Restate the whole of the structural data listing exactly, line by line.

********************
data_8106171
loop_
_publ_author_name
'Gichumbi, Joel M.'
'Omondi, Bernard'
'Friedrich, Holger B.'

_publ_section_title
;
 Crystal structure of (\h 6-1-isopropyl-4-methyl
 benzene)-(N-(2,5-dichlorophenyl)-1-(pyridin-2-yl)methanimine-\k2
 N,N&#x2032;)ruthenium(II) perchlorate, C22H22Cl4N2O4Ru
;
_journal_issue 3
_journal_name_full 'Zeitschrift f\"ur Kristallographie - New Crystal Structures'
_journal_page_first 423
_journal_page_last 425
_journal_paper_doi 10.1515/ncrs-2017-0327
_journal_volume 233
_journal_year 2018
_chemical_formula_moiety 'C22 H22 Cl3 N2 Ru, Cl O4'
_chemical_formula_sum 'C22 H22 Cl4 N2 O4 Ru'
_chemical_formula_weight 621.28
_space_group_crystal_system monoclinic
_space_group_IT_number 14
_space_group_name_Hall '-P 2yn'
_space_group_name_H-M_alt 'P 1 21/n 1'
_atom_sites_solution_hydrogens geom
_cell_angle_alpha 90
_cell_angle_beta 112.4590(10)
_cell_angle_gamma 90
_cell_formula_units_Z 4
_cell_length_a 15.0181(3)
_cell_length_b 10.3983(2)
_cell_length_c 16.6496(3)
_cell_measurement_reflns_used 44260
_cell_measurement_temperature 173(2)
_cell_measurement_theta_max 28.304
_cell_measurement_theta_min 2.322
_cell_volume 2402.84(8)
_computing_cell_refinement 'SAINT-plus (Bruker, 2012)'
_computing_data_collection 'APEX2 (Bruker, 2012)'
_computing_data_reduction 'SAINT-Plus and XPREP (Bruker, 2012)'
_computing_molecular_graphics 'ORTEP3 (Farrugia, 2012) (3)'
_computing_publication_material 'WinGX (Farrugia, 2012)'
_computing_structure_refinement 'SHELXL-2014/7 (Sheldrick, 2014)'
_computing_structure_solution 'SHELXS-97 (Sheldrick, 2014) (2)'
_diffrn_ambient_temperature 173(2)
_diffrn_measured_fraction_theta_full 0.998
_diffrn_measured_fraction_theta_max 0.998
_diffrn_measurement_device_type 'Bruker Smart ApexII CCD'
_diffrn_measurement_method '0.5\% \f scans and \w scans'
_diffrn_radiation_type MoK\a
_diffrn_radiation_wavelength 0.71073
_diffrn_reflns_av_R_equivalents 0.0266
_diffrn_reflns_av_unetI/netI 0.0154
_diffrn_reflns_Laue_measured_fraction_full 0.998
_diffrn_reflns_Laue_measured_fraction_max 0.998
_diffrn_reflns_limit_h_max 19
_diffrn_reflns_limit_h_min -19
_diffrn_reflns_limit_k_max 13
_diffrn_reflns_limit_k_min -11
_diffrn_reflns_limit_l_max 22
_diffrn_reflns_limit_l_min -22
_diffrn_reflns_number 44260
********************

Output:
data_8106171
loop_
_publ_author_name
'Gichumbi, Joel M.'
'Omondi, Bernard'
'Friedrich, Holger B.'

_publ_section_title
;
 Crystal structure of (\h 6-1-isopropyl-4-methyl
 benzene)-(N-(2,5-dichlorophenyl)-1-(pyridin-2-yl)methanimine-\k2
 N,N&#x2032;)ruthenium(II) perchlorate, C22H22Cl4N2O4Ru
;
_journal_issue 3
_journal_name_full 'Zeitschrift f\"ur Kristallographie - New Crystal Structures'
_journal_page_first 423
_journal_page_last 425
_journal_paper_doi 10.1515/ncrs-2017-0327
_journal_volume 233
_journal_year 2018
_chemical_formula_moiety 'C22 H22 Cl3 N2 Ru, Cl O4'
_chemical_formula_sum 'C22 H22 Cl4 N2 O4 Ru'
_chemical_formula_weight 621.28
_space_group_crystal_system monoclinic
_space_group_IT_number 14
_space_group_name_Hall '-P 2yn'
_space_group_name_H-M_alt 'P 1 21/n 1'
_atom_sites_solution_hydrogens geom
_cell_angle_alpha 90
_cell_angle_beta 112.4590(10)
_cell_angle_gamma 90
_cell_formula_units_Z 4
_cell_length_a 15.0181(3)
_cell_length_b 10.3983(2)
_cell_length_c 16.6496(3)
_cell_measurement_reflns_used 44260
_cell_measurement_temperature 173(2)
_cell_measurement_theta_max 28.304
_cell_measurement_theta_min 2.322
_cell_volume 2402.84(8)
_computing_cell_refinement 'SAINT-plus (Bruker, 2012)'
_computing_data_collection 'APEX2 (Bruker, 2012)'
_computing_data_reduction 'SAINT-Plus and XPREP (Bruker, 2012)'
_computing_molecular_graphics 'ORTEP3 (Farrugia, 2012) (3)'
_computing_publication_material 'WinGX (Farrugia, 2012)'
_computing_structure_refinement 'SHELXL-2014/7 (Sheldrick, 2014)'
_computing_structure_solution 'SHELXS-97 (Sheldrick, 2014) (2)'
_diffrn_ambient_temperature 173(2)
_diffrn_measured_fraction_theta_full 0.998
_diffrn_measured_fraction_theta_max 0.998
_diffrn_measurement_device_type 'Bruker Smart ApexII CCD'
_diffrn_measurement_method '0.5\% \f scans and \w scans'
_diffrn_radiation_type MoK\a
_diffrn_radiation_wavelength 0.71073
_diffrn_reflns_av_R_equivalents 0.0266
_diffrn_reflns_av_unetI/netI 0.0154
_diffrn_reflns_Laue_measured_fraction_full 0.998
_diffrn_reflns_Laue_measured_fraction_max 0.998
_diffrn_reflns_limit_h_max 19
_diffrn_reflns_limit_h_min -19
_diffrn_reflns_limit_k_max 13
_diffrn_reflns_limit_k_min -11
_diffrn_reflns_limit_l_max 22
_diffrn_reflns_limit_l_min -22
_diffrn_reflns_number 44260